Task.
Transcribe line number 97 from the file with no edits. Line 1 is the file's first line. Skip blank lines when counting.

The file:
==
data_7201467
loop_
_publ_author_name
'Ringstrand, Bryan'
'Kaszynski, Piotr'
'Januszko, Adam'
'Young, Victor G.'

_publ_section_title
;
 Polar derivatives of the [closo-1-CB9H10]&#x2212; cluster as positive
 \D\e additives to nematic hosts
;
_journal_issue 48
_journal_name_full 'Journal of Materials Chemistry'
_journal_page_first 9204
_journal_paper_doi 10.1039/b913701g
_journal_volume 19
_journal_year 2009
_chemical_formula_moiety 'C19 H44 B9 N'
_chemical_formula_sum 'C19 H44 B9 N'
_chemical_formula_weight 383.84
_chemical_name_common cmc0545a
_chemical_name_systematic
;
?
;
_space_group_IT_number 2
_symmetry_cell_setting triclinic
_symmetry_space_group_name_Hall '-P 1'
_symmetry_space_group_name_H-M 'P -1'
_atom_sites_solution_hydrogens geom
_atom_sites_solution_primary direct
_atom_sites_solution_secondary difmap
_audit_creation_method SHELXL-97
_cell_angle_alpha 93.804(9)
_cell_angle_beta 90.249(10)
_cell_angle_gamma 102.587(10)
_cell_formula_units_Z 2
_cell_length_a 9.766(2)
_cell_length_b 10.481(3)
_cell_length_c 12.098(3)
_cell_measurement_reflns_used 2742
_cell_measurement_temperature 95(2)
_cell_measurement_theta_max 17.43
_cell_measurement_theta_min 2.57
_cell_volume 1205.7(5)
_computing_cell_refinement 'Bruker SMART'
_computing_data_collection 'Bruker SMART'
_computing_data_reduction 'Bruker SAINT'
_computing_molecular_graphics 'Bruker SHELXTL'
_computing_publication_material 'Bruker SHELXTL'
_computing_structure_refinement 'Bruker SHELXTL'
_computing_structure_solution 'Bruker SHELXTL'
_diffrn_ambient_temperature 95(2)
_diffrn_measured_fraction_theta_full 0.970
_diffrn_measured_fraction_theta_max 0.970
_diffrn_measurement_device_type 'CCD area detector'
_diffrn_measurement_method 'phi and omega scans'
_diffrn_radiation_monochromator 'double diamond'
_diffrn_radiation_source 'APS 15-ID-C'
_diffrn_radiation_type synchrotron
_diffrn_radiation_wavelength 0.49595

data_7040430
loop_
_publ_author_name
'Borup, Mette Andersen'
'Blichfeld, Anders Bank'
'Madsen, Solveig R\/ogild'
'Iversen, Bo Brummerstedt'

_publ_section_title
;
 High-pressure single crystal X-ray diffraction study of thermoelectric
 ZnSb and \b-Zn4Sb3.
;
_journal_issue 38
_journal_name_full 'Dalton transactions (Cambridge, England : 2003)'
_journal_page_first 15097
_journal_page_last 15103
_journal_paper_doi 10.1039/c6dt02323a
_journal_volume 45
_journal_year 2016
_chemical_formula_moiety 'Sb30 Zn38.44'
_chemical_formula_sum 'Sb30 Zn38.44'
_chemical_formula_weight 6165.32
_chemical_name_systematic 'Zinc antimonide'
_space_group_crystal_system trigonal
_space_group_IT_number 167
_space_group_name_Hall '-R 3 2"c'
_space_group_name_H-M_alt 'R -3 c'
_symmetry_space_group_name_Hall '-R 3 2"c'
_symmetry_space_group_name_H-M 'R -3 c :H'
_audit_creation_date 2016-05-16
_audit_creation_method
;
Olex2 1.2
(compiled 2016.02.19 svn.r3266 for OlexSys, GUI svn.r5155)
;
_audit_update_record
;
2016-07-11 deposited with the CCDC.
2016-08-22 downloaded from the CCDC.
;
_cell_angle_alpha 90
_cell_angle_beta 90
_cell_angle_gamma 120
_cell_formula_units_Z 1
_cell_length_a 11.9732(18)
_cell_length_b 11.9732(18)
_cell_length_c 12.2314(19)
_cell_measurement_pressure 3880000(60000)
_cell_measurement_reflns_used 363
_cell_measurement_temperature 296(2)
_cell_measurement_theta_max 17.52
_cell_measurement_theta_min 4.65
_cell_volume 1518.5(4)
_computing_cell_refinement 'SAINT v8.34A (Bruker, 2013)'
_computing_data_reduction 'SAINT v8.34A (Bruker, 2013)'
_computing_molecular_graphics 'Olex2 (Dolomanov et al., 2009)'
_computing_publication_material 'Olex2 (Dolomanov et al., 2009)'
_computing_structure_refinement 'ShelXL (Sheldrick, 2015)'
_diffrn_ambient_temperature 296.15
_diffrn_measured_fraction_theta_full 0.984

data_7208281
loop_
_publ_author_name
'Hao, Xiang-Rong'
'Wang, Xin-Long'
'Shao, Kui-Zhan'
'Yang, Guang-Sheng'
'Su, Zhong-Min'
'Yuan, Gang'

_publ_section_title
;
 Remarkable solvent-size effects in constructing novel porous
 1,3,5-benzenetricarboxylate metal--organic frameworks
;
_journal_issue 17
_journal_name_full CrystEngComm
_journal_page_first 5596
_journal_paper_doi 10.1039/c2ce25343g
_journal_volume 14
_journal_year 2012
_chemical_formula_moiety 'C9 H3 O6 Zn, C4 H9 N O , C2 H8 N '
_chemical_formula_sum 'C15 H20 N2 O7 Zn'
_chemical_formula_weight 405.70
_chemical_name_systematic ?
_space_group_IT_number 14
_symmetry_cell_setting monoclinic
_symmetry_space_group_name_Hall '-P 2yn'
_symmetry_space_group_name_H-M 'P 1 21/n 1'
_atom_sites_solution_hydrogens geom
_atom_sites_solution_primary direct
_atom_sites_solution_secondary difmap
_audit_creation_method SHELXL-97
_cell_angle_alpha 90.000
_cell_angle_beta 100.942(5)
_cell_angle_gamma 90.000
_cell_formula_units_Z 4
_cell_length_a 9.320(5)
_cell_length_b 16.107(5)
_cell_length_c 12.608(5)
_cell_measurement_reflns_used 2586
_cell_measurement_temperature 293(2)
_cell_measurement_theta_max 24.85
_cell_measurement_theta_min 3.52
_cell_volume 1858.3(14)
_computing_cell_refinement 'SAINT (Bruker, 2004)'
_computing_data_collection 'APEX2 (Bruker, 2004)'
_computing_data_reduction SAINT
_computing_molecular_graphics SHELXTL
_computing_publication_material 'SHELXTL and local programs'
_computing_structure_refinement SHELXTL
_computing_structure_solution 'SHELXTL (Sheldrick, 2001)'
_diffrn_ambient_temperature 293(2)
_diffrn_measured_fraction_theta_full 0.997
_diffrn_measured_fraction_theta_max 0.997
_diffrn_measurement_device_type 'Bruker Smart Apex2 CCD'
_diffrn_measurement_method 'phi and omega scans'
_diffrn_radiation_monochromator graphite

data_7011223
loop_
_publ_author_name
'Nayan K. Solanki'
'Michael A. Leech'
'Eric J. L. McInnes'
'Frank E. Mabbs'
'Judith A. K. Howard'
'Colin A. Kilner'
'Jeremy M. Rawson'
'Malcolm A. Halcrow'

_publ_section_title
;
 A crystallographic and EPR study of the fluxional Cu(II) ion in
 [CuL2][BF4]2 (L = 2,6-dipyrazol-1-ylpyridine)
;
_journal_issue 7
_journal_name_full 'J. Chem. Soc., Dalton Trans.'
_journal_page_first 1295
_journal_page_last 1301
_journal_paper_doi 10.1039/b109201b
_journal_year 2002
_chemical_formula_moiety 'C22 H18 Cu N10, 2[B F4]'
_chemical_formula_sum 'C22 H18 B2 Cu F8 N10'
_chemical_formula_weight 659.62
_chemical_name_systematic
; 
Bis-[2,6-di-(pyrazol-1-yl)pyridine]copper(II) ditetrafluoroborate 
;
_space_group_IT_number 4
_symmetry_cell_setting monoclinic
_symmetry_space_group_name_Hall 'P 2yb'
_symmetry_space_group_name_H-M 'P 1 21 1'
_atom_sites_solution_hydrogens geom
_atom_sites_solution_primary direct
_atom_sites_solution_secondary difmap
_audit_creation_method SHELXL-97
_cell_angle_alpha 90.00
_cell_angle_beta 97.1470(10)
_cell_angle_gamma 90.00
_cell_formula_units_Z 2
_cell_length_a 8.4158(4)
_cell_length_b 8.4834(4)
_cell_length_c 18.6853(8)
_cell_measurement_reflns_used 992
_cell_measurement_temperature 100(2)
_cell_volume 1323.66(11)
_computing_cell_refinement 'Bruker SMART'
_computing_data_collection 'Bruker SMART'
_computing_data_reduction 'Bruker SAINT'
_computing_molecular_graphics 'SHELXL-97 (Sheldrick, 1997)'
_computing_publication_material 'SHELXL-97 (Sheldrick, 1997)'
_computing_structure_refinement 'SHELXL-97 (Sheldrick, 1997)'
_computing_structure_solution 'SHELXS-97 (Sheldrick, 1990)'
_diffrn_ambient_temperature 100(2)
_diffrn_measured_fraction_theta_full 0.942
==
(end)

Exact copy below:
;